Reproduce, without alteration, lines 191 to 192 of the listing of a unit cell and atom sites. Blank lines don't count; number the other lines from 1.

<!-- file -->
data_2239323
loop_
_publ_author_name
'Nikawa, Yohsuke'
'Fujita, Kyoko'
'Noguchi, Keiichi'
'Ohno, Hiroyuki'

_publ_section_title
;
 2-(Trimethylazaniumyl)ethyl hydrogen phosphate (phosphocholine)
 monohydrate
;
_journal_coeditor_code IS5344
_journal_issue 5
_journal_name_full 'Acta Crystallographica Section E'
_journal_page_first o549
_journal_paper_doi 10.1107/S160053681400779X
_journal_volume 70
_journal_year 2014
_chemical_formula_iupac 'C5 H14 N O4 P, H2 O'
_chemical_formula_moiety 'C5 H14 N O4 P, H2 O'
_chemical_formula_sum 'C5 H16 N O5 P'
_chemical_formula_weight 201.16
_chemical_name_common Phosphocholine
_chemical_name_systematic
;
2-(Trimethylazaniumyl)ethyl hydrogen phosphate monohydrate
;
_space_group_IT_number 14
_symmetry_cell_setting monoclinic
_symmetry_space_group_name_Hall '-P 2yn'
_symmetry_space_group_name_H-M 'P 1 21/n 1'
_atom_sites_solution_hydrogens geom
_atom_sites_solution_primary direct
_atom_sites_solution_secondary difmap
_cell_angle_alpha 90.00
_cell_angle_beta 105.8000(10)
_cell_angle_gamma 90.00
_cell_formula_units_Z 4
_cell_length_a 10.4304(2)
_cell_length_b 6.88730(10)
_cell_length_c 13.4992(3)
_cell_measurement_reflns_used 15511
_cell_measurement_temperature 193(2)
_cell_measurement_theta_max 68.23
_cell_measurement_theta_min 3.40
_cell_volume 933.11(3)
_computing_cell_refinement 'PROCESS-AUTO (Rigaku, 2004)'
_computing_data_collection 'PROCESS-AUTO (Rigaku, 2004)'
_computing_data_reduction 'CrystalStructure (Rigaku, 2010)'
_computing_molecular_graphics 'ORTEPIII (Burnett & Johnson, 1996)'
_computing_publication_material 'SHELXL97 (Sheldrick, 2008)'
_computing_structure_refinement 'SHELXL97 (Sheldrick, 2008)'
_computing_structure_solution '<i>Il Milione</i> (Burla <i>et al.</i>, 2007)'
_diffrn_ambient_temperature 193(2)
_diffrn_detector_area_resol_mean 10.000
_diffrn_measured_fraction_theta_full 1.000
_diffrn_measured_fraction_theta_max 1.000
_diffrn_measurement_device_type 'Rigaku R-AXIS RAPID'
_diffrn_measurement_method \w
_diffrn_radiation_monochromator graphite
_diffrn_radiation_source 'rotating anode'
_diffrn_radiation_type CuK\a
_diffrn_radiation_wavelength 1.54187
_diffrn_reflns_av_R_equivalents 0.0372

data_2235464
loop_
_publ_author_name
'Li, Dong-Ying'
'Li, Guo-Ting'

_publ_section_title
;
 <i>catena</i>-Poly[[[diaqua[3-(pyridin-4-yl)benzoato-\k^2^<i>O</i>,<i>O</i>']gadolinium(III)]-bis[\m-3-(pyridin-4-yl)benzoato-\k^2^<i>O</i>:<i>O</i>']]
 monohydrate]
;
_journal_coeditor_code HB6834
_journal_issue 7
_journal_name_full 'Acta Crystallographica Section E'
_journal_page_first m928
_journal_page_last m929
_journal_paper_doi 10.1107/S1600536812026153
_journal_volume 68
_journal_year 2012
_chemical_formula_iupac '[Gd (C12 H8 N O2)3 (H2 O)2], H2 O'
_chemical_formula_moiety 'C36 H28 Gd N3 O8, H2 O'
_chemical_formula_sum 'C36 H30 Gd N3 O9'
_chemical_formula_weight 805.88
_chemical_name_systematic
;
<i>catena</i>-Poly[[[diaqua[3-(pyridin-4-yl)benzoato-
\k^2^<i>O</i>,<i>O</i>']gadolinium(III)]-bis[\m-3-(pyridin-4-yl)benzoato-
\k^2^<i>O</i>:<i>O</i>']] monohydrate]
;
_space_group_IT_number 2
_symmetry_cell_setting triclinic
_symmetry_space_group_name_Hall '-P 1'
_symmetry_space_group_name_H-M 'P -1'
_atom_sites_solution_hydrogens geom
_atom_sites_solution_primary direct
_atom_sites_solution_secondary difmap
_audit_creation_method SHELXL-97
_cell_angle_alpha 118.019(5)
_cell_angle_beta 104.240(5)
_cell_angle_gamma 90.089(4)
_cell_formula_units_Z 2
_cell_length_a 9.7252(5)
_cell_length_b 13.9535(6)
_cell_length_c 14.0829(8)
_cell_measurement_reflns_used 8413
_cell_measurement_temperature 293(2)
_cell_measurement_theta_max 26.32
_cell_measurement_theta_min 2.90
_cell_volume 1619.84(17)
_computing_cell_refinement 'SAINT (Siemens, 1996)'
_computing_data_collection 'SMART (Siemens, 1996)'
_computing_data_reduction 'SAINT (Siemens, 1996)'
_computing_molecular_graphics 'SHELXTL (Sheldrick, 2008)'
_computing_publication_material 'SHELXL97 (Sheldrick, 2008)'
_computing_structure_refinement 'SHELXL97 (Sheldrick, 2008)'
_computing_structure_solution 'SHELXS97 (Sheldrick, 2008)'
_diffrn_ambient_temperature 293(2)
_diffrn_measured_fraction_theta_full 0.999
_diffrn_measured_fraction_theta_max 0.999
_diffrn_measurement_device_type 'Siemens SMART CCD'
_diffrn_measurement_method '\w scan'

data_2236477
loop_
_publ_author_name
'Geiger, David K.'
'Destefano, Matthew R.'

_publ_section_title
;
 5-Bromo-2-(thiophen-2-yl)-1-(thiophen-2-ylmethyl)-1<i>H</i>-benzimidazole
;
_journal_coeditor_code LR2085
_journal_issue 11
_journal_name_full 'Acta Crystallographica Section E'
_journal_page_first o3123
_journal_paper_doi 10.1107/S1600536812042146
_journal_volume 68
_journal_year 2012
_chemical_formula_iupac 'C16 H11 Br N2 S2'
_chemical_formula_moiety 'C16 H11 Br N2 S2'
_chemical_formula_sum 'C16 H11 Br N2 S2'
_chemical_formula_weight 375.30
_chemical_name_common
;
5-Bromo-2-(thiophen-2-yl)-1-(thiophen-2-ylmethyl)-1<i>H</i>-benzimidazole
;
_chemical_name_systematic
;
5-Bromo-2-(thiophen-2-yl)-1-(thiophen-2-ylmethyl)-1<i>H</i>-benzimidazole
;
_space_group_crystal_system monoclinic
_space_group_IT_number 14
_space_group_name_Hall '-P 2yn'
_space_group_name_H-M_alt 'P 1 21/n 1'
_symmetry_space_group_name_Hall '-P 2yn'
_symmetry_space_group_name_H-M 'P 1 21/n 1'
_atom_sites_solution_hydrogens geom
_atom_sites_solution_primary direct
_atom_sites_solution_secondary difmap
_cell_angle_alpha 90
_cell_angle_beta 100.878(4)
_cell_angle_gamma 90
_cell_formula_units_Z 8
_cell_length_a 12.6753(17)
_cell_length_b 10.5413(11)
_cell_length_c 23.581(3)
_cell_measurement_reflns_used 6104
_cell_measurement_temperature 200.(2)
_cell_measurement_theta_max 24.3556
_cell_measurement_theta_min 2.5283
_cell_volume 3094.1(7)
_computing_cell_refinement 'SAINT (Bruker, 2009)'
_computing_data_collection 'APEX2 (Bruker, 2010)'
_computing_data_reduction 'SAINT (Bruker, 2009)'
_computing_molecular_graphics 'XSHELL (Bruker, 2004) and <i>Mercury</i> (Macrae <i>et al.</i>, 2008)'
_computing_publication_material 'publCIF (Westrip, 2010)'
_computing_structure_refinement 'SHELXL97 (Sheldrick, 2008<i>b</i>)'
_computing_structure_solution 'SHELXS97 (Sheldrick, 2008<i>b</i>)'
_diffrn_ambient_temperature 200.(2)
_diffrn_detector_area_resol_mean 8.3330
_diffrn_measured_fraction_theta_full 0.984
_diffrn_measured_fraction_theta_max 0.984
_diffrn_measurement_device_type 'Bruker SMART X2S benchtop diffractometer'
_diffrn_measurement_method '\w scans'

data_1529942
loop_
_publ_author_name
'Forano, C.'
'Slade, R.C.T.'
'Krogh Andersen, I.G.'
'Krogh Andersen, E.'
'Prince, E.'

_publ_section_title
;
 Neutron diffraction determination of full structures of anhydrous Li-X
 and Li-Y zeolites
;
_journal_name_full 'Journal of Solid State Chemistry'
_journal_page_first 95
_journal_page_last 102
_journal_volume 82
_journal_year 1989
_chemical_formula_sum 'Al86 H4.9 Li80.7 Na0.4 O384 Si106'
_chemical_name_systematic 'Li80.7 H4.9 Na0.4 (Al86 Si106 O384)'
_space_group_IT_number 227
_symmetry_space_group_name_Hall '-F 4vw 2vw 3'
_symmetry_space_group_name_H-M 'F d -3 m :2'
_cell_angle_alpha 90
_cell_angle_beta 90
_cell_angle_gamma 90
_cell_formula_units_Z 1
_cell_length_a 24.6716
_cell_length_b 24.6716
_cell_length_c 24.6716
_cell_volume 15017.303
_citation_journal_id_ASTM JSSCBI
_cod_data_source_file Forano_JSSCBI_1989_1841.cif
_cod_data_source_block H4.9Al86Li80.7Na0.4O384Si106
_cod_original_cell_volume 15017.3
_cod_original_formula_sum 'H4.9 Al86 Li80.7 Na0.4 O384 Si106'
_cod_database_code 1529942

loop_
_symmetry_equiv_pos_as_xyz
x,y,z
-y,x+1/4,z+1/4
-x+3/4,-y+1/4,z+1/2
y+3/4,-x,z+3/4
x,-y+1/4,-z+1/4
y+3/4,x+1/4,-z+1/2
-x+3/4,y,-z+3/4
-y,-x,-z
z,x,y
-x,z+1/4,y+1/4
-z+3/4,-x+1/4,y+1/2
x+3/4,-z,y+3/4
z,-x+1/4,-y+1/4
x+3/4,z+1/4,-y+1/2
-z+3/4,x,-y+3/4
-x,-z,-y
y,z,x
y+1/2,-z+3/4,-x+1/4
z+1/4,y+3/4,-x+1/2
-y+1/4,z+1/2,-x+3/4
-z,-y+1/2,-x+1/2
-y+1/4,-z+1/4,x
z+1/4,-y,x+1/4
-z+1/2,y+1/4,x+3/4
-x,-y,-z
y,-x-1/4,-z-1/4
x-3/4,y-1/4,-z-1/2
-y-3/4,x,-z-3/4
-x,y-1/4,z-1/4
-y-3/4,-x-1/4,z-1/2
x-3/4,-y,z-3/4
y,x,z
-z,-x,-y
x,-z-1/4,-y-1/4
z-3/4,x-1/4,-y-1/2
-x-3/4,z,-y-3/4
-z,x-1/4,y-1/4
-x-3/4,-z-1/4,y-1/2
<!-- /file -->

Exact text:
'Forano, C.'
'Slade, R.C.T.'